1802 Oct 24 Thomas Johnson Cliprogarth a Son John John Thomason John Johnson
1804 Mar 10 Laurence Thomson Setter a Son John John Laurenson John Thomson
1804 July 8 Thomas Harrison & Ursula Williamson a Son John John Thomason John Harrison
1804 Dec 14 Thomas Anderson Cliff a Son John John Thomason John Anderson

Here’s what we know about the above John’s.

  • John Thom[p]son, son of George Thom[p]son, lived and died in Bighton and married Ann Spence Trail. He is not the John we are looking for.
  • John Miller, son of Thomas Miller, lived and died in Petister and married Catherine Thomson. He is not the John we are looking for.
  • John Thomson, son of Laurence Thomson, married Margaret Mathewson. He is not the John we are looking for.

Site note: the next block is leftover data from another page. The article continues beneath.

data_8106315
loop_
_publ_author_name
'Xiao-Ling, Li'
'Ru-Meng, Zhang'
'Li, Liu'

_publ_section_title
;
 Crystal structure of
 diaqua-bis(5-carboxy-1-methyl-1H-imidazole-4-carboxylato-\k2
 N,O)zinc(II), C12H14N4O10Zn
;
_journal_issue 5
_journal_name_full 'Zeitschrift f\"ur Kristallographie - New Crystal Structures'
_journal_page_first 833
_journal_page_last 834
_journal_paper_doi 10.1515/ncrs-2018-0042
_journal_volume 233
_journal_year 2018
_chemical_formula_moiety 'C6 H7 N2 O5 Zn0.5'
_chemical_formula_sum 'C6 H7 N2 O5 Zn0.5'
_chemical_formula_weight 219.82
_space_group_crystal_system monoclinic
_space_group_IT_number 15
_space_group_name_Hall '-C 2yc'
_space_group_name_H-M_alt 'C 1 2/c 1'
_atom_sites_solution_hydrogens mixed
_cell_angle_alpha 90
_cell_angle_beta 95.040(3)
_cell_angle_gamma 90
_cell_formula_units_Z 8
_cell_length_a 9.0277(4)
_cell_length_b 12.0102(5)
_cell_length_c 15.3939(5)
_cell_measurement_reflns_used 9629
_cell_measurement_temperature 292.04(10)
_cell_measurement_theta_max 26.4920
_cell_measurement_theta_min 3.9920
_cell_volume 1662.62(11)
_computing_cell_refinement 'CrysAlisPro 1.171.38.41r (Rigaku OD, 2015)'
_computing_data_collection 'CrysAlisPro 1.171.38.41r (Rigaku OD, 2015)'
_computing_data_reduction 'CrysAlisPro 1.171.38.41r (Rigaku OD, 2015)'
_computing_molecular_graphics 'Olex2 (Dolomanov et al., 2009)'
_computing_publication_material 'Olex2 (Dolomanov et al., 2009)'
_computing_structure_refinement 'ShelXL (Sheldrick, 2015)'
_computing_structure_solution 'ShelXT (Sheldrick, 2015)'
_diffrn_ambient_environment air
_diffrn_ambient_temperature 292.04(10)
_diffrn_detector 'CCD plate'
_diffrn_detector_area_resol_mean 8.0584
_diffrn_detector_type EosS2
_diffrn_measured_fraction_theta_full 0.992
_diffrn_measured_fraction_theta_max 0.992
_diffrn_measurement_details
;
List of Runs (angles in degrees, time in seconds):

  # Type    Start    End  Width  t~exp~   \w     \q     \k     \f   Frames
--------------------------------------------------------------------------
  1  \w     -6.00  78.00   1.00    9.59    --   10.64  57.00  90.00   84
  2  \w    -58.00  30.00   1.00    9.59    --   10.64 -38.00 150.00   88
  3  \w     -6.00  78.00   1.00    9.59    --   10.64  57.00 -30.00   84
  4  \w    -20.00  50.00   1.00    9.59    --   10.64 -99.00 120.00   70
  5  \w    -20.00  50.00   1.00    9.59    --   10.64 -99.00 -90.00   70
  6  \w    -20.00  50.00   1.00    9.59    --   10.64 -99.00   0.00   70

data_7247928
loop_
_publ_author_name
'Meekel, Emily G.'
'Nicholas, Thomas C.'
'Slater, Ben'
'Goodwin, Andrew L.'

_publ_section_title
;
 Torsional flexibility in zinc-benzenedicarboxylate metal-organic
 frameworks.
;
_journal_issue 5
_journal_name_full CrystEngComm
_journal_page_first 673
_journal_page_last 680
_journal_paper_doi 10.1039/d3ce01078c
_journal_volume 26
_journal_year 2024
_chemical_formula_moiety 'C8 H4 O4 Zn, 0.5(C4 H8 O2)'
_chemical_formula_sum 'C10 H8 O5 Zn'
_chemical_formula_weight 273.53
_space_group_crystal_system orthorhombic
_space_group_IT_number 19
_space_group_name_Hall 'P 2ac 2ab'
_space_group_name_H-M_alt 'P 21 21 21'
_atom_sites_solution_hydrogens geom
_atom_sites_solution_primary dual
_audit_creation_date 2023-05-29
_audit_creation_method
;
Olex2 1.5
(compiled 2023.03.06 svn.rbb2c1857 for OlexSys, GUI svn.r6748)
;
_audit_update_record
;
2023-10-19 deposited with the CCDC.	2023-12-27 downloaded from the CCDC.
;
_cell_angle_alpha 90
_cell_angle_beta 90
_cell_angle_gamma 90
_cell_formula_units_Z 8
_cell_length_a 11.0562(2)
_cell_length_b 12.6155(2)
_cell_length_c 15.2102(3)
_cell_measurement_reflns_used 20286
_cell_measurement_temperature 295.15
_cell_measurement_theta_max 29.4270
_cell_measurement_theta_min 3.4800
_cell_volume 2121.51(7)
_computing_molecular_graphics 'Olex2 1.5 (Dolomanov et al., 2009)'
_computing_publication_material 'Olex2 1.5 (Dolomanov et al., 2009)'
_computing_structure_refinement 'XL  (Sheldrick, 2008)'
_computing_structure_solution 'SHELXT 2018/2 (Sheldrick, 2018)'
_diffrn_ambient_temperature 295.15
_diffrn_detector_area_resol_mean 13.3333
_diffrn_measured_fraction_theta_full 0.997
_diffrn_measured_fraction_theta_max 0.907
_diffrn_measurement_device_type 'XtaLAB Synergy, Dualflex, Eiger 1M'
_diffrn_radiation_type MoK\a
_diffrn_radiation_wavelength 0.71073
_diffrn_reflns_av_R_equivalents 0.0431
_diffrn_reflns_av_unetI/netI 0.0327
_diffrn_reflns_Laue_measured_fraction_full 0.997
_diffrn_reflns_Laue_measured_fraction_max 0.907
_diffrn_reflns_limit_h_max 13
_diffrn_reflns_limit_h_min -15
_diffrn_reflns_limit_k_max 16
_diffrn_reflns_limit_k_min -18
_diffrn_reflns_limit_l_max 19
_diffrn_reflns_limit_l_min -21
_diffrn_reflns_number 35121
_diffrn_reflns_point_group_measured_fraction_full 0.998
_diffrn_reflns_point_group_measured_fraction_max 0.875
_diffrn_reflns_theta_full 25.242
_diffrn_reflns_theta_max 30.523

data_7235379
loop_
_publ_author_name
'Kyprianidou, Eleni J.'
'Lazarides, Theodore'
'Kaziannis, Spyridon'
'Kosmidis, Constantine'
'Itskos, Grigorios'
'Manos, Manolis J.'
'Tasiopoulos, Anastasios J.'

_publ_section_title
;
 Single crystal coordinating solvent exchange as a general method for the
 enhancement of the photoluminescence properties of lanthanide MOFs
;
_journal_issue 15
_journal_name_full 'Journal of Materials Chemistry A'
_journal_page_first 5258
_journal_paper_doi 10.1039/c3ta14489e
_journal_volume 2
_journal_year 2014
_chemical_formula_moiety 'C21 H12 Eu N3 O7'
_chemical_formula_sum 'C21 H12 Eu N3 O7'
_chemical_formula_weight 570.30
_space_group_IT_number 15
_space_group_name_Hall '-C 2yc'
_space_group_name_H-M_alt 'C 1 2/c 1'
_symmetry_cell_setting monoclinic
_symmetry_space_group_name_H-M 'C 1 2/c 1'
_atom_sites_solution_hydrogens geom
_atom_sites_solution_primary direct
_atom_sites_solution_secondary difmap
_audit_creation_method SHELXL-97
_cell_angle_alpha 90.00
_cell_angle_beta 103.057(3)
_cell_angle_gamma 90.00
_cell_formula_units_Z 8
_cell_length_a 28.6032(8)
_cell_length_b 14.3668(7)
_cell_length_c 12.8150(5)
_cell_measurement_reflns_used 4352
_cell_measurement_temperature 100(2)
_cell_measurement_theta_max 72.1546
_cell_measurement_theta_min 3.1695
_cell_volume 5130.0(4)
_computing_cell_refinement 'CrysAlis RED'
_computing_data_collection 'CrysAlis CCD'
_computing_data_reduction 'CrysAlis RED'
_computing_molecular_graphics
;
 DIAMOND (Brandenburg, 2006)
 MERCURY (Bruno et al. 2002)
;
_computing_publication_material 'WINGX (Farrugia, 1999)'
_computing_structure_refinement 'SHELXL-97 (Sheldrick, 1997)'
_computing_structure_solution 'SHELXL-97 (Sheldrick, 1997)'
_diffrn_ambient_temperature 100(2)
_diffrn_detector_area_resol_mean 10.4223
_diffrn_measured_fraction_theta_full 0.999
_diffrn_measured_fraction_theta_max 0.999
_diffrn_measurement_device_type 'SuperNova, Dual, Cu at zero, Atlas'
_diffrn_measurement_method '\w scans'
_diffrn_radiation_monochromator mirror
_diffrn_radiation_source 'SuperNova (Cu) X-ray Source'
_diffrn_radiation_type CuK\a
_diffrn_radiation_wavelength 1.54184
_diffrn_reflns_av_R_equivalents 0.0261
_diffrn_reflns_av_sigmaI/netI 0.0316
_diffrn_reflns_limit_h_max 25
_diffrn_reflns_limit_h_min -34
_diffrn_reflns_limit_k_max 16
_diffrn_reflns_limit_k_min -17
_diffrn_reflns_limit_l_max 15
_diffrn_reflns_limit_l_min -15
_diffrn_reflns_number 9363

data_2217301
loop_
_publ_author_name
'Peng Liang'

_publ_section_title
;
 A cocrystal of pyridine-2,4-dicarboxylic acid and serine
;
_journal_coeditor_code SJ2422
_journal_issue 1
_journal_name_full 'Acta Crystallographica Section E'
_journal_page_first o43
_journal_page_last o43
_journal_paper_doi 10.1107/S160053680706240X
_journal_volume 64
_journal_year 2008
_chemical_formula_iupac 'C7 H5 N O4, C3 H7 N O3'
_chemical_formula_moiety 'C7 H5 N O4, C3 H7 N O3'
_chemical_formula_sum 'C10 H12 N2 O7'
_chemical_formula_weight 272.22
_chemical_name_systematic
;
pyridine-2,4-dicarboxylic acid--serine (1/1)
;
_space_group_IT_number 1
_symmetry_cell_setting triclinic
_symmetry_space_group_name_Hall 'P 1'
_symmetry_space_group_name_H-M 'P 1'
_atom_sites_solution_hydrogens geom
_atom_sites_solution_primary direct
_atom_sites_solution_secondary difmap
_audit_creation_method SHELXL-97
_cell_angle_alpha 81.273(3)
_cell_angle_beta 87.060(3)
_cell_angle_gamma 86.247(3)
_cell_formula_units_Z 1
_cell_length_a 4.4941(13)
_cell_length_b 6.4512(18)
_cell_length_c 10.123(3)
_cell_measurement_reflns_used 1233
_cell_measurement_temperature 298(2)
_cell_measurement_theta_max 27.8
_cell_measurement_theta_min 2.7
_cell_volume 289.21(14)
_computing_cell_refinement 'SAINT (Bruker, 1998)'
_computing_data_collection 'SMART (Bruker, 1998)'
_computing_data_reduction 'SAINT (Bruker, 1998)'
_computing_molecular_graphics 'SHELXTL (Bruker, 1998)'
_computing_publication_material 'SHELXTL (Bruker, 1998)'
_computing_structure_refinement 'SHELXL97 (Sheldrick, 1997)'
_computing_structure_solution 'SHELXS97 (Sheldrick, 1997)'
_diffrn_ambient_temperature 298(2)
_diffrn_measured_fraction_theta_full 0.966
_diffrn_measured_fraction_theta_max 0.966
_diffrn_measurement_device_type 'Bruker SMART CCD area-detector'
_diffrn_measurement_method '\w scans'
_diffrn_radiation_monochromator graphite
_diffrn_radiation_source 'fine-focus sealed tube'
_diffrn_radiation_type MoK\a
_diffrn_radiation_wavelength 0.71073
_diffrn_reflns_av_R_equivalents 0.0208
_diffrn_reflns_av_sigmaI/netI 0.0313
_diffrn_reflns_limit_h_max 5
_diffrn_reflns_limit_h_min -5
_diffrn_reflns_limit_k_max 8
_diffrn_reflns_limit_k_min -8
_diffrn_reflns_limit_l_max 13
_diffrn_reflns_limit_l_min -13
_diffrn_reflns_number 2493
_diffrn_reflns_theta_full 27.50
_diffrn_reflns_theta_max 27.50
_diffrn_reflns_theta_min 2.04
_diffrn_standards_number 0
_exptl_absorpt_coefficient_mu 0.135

• John Harrison, son of Thomas Harrison & Ursula Williamson, was a mariner, lived outside of Shetland, and married Margaret and Sarah. He is not the John we are looking for.
  • I don’t know anything about John son of Thomas Anderson, but the other children born to Thomas Anderson of Cliff used the surname Anderson, so I don’t believe he is the John we are looking for.

Through a process of elimination, we can therefore confidently say that John Thomason, son of Thomas Johnson of Cliprogarth, is the same man that married Barbara Jane Winwick. There is no other man it could be.

John Thomason and Siblings

John Thomason and Siblings with their spouses

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Tracking Martha Johnson